Coast, Shell, Fish, and Caves
The coast all along, between Rosemarkie and Cromarty, is bold and rocky. It abounds with romantic views, and frightful precipices. Along these the ivy creeps in ragged cliffs, where hawks and wild pigeons nestle, and

“Low brow’d rocks hang nodding o’er the deep.”

Crabs and lobsters are dragged from holes among the rocks, with old corn hooks, by country women; and seals are often seen on them, and otters shot, though not very numerous. There are likewise a variety of curious natural caves along the shore, some of them very deep, and one that runs quite through the rock, for about 50 yards, affording an open passage to such as wish to examine it. Some of these have been used as a temporary lodging by fishers, when there was a great run of herring, and others resorted to by smugglers as fit places for concealing of their prohibited articles.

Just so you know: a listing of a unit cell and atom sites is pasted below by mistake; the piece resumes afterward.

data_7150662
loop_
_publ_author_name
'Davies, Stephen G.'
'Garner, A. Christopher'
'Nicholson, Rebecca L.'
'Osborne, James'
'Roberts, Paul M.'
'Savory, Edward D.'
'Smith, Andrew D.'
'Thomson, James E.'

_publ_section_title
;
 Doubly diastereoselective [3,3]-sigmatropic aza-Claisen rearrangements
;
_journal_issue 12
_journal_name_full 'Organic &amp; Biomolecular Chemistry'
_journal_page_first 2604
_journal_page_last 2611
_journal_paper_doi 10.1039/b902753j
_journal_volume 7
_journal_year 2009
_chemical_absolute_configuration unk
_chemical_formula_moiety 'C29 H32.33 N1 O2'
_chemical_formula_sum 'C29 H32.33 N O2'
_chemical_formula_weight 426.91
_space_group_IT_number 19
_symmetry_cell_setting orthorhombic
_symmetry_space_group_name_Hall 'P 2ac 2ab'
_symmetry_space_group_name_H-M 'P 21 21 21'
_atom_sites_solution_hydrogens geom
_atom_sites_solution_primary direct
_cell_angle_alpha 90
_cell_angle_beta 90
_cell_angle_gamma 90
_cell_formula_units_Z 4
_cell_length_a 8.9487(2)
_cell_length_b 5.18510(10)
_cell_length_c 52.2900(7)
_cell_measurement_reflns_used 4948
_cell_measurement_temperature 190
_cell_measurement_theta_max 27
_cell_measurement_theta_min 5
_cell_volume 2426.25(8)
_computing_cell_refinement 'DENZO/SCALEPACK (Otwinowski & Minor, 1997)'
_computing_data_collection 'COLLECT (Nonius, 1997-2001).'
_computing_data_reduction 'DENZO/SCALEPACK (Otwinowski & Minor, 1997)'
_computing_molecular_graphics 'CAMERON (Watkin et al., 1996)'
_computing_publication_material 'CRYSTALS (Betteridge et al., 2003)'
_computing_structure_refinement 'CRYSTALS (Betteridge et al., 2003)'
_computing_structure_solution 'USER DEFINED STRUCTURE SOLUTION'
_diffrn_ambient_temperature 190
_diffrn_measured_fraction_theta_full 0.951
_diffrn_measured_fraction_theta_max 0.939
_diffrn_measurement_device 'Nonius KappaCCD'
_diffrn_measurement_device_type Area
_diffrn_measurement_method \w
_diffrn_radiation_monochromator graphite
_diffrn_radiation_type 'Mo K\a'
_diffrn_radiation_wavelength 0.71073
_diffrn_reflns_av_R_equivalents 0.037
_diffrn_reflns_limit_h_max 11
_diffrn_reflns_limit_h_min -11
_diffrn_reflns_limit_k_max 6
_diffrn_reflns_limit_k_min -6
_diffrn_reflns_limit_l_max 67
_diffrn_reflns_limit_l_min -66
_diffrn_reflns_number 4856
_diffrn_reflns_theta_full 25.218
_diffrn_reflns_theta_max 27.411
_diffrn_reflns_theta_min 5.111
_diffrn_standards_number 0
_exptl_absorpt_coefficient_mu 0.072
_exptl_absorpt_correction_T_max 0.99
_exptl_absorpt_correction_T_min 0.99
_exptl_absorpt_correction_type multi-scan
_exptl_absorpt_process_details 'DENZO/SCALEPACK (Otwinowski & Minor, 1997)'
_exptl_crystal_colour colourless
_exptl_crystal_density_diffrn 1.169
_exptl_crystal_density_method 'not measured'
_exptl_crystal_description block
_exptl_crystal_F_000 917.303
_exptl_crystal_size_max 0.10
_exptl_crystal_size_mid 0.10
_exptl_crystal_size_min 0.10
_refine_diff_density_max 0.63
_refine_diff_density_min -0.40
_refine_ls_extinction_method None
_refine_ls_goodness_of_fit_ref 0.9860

Woods, Fisheries, Ferry, etc
Though large tracks of the parish were of old covered with wood, it had become quite exhausted. In the course of 20 years back, some considerable plantations of firs have been raised, which are very thriving; and as the parish is but poorly supplied with moss, these will be a useful fund for fuel. There is a salmon fishing at the Point of Chanonry Ness, where the salmon are caught, fresh from the sea, in their highest perfection. About 40 years ago, it was rented at a 100 merks Scotch. It now produces £70 Sterling. The Point here projects a good way into the sea, and forms a fine curve, which makes it a beautiful object. It terminates the Links of Fortrose, about an English mile in length, and smooth as a carpet. This is fine ground for the golf, which is often played here by the gentlemen of the town and country. The Point is the situation for the ferryboat that passes to Fort George, and so safe is the passage that there is not an instance of any being lost on it in memory of man.

Agriculture, Produce, and Cattle